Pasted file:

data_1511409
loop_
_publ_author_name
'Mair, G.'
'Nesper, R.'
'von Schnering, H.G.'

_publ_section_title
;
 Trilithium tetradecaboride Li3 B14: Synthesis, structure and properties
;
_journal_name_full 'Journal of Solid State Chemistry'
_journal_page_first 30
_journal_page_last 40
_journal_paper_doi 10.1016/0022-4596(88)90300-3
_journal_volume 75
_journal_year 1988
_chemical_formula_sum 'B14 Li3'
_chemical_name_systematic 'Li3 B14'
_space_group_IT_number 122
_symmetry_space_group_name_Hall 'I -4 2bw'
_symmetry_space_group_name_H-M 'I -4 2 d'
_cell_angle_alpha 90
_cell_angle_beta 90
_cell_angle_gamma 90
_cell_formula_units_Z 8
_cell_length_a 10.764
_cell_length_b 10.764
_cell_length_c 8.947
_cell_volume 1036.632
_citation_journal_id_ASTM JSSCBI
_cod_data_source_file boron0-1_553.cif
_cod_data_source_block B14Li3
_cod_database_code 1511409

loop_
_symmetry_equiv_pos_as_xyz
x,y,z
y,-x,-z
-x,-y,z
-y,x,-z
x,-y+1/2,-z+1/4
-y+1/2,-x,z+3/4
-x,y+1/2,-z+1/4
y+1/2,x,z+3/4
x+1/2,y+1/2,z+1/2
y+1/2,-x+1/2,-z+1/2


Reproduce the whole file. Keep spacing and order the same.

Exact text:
data_1511409
loop_
_publ_author_name
'Mair, G.'
'Nesper, R.'
'von Schnering, H.G.'

_publ_section_title
;
 Trilithium tetradecaboride Li3 B14: Synthesis, structure and properties
;
_journal_name_full 'Journal of Solid State Chemistry'
_journal_page_first 30
_journal_page_last 40
_journal_paper_doi 10.1016/0022-4596(88)90300-3
_journal_volume 75
_journal_year 1988
_chemical_formula_sum 'B14 Li3'
_chemical_name_systematic 'Li3 B14'
_space_group_IT_number 122
_symmetry_space_group_name_Hall 'I -4 2bw'
_symmetry_space_group_name_H-M 'I -4 2 d'
_cell_angle_alpha 90
_cell_angle_beta 90
_cell_angle_gamma 90
_cell_formula_units_Z 8
_cell_length_a 10.764
_cell_length_b 10.764
_cell_length_c 8.947
_cell_volume 1036.632
_citation_journal_id_ASTM JSSCBI
_cod_data_source_file boron0-1_553.cif
_cod_data_source_block B14Li3
_cod_database_code 1511409

loop_
_symmetry_equiv_pos_as_xyz
x,y,z
y,-x,-z
-x,-y,z
-y,x,-z
x,-y+1/2,-z+1/4
-y+1/2,-x,z+3/4
-x,y+1/2,-z+1/4
y+1/2,x,z+3/4
x+1/2,y+1/2,z+1/2
y+1/2,-x+1/2,-z+1/2